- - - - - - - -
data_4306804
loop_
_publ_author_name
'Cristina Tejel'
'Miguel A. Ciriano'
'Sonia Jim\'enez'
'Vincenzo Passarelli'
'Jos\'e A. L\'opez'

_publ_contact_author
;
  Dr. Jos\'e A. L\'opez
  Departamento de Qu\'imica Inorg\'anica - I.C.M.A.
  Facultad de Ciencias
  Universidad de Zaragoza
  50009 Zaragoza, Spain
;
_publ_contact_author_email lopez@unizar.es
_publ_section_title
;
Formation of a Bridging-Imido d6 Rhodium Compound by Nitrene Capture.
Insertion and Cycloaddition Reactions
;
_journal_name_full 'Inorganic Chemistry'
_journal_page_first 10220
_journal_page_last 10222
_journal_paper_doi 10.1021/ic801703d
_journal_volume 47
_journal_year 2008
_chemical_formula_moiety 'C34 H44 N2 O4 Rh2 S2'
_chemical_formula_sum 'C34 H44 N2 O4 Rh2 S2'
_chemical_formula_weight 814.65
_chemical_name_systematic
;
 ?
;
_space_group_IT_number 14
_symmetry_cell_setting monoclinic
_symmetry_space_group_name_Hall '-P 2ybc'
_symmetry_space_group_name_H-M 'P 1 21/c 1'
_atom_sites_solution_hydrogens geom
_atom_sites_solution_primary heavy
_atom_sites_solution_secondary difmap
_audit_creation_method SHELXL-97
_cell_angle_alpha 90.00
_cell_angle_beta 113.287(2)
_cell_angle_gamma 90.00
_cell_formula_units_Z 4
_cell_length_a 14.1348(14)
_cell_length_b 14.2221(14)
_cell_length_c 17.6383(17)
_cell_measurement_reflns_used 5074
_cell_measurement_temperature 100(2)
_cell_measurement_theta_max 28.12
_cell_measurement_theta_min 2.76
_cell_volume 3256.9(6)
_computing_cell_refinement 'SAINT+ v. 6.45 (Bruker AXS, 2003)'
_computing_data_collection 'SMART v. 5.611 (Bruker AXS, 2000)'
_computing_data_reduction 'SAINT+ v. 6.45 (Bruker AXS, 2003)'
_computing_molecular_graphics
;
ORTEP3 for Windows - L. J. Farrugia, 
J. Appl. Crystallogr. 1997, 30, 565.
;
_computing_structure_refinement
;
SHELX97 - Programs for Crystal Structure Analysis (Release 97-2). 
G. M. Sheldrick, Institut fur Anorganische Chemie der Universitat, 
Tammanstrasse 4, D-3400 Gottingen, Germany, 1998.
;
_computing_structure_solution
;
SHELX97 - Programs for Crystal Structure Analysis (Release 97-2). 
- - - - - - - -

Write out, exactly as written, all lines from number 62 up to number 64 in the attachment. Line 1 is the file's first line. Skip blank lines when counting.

J. Appl. Crystallogr. 1997, 30, 565.
;
_computing_structure_refinement